Start of Abingdon Sq. renovation comes suddenly


By Elizabeth O’Brien

Some Villagers cheered and others mourned when they learned workers began preparing Abingdon Sq. Park for renovation on Monday.

Changes to the park, led by the city Parks Department, had been planned for more than a year. But some residents said they didn’t expect workers to start tearing up benches at 8:00 a.m. Monday morning.

“We had no idea they were going to come to do this,” said Jim Brennan, a Village parks activist for 35 years. “It was the worst thing I ever saw in my whole career.”

Brennan said he had expected that the community’s protests would be enough

to stall or even prevent some of the changes. In addition to voicing objections at meetings, members of the Society for the Preservation of Old Abingdon Sq. and the West Village Committee have retained an attorney, Jack Lester, to help them fight the redesign. No legal action has been taken yet, Brennan said.

Lester did not return a call for comment.

The city’s plans for the park would take away 40 percent of the park’s open space, Brennan said. In addition, the plans are not compliant with the Americans with Disabilities Act, according to Margie Rubin, parks advocate for Disabled in Action.

But Aubrey Lees, chairperson of the Parks Committee of Community Board 2, said that those issues had been studied at numerous hearings and resolved.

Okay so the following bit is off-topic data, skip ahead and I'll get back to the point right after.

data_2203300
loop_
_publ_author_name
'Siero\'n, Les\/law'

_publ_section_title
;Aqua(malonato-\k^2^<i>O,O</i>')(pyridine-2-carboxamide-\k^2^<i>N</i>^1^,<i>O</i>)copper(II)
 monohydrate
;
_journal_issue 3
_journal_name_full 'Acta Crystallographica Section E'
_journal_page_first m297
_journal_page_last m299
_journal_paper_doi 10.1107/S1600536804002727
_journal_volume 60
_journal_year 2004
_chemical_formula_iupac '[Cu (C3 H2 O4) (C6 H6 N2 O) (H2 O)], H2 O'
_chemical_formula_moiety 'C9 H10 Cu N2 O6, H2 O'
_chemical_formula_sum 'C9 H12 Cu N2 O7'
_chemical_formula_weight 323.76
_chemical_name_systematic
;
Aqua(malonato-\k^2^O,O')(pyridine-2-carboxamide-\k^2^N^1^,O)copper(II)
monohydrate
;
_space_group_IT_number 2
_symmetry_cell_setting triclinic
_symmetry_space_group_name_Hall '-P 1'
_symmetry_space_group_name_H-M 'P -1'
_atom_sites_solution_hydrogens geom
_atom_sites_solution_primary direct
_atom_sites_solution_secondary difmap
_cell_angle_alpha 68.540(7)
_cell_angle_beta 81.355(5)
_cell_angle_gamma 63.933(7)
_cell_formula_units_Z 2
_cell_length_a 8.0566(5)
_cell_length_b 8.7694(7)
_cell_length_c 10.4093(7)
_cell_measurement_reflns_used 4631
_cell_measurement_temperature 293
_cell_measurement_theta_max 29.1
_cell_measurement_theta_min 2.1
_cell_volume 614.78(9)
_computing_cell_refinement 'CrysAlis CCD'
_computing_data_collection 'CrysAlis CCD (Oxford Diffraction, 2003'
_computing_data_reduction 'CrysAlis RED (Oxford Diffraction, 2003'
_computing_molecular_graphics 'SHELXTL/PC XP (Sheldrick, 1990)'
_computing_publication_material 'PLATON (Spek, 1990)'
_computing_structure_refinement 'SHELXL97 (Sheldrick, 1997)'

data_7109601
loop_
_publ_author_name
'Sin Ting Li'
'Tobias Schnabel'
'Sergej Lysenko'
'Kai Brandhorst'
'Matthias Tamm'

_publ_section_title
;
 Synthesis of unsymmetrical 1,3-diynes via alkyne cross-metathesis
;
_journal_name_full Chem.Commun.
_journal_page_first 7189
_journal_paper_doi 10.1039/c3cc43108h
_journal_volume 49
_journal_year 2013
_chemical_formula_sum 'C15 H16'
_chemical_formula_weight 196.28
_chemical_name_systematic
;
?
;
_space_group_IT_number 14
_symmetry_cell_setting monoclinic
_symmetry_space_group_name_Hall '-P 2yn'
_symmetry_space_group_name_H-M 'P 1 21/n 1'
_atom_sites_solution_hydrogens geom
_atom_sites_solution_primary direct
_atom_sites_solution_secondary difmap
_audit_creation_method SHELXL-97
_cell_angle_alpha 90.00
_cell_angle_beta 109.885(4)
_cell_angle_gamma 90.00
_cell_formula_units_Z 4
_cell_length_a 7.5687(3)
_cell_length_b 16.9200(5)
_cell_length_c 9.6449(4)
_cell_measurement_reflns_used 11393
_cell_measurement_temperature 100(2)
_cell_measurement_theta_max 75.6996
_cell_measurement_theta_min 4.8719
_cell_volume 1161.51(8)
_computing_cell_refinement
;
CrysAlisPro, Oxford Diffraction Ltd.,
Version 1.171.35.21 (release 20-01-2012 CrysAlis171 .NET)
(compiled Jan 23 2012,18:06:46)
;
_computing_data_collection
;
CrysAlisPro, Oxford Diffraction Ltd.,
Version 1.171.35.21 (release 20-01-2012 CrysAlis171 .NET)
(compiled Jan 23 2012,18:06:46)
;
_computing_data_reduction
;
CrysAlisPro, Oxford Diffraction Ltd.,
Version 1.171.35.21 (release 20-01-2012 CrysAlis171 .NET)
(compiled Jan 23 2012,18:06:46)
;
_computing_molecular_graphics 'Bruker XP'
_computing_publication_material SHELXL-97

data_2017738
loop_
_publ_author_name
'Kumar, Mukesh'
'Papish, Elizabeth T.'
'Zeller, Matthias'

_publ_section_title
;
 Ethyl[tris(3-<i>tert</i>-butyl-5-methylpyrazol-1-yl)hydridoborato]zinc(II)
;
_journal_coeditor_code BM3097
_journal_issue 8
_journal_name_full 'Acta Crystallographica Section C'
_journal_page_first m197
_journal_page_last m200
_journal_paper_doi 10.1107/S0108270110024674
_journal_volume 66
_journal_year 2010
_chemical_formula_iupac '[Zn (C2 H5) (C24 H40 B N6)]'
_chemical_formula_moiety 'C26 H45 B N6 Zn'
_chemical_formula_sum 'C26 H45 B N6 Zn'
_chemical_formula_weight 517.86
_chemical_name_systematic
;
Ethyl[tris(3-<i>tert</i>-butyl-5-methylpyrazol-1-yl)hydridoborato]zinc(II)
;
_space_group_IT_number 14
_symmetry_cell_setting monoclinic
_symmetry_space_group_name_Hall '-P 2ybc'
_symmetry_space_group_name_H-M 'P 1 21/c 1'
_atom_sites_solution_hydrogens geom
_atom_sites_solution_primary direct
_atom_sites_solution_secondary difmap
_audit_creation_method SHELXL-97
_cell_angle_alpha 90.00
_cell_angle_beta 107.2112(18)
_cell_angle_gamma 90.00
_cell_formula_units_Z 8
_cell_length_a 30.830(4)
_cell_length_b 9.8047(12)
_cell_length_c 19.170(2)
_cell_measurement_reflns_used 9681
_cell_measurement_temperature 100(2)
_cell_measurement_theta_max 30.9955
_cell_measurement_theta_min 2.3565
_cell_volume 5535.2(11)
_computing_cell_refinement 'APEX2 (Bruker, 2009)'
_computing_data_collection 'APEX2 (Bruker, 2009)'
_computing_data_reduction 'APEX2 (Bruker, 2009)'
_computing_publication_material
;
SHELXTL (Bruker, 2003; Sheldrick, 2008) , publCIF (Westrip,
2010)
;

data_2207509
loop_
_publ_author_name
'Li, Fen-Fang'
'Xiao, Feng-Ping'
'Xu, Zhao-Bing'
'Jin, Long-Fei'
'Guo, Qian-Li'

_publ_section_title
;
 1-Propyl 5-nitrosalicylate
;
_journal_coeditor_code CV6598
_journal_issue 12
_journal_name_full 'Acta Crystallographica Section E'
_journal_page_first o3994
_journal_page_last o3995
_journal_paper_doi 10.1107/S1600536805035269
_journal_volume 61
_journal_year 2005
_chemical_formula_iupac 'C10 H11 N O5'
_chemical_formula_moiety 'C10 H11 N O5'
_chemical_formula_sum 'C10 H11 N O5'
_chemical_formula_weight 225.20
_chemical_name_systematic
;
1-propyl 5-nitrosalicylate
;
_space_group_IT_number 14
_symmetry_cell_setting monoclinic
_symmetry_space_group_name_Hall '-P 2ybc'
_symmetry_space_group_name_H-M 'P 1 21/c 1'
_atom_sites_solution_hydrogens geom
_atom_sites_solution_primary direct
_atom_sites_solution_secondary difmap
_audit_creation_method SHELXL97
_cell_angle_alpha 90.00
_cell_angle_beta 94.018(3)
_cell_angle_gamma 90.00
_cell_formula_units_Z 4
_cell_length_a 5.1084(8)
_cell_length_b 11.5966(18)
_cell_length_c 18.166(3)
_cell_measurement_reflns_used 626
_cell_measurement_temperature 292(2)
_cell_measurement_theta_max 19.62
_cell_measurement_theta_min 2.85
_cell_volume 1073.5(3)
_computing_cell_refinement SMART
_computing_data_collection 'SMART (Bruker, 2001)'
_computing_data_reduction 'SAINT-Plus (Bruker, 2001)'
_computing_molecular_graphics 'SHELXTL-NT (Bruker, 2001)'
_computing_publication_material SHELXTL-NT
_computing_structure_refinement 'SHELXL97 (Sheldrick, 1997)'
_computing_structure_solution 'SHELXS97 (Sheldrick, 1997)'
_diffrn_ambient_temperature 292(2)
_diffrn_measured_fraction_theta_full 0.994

“Whatever is built will be in compliance” with all applicable laws, Lees said.

Manhattan Borough Parks Commissioner William Castro said that the Parks Department worked closely with community members, including Rubin, and the mayor’s office to ensure full compliance with the Americans with Disabilities Act.

Under the redesign, the “Abingdon Doughboy” statue of a World War I soldier will be moved southward but will remain within the park’s fenced perimeters. Internal modifications will include the formation of a raised, kidney-shaped lawn towards the middle of the park. The 19th-century wrought-iron fence will be cut at the triangular park’s three corners to create new gates.

“We’re renovating a park that was perfect to begin with,” Brennan said.

The changes will crowd the park, stripping it of its open feel, he added. The intimate spaces added to the park might make it a more attractive place for homeless people to live, Rubin added.

Lees disagreed.

“I personally think, and many people do, that the park is a nightmare,” Lees said. “I know people feel very sentimental about existing environments, but it was really in need of a facelift.”

The nine-month, $749,000 renovation is expected to be completed next spring, Castro said: “It’s going to be a terrific new project.”